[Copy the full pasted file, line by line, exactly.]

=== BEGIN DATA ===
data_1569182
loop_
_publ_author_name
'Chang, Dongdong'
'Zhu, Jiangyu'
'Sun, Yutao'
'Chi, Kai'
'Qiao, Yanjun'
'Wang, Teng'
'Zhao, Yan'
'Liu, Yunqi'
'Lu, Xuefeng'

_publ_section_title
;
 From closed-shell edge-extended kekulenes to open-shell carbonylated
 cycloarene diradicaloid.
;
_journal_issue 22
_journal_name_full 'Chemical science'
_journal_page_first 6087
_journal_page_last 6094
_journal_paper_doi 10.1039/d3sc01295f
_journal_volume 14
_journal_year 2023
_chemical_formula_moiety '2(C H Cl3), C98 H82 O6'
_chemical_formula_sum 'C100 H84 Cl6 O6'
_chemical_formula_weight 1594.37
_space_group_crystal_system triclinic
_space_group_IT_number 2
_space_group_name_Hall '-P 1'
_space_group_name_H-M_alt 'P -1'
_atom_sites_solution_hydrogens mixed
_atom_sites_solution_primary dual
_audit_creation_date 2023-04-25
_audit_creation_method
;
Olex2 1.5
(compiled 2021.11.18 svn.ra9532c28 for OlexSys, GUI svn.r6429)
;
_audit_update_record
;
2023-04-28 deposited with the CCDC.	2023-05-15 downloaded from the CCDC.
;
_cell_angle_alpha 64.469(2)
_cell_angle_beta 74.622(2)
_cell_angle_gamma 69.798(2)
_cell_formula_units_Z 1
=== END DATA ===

data_1569182
loop_
_publ_author_name
'Chang, Dongdong'
'Zhu, Jiangyu'
'Sun, Yutao'
'Chi, Kai'
'Qiao, Yanjun'
'Wang, Teng'
'Zhao, Yan'
'Liu, Yunqi'
'Lu, Xuefeng'

_publ_section_title
;
 From closed-shell edge-extended kekulenes to open-shell carbonylated
 cycloarene diradicaloid.
;
_journal_issue 22
_journal_name_full 'Chemical science'
_journal_page_first 6087
_journal_page_last 6094
_journal_paper_doi 10.1039/d3sc01295f
_journal_volume 14
_journal_year 2023
_chemical_formula_moiety '2(C H Cl3), C98 H82 O6'
_chemical_formula_sum 'C100 H84 Cl6 O6'
_chemical_formula_weight 1594.37
_space_group_crystal_system triclinic
_space_group_IT_number 2
_space_group_name_Hall '-P 1'
_space_group_name_H-M_alt 'P -1'
_atom_sites_solution_hydrogens mixed
_atom_sites_solution_primary dual
_audit_creation_date 2023-04-25
_audit_creation_method
;
Olex2 1.5
(compiled 2021.11.18 svn.ra9532c28 for OlexSys, GUI svn.r6429)
;
_audit_update_record
;
2023-04-28 deposited with the CCDC.	2023-05-15 downloaded from the CCDC.
;
_cell_angle_alpha 64.469(2)
_cell_angle_beta 74.622(2)
_cell_angle_gamma 69.798(2)
_cell_formula_units_Z 1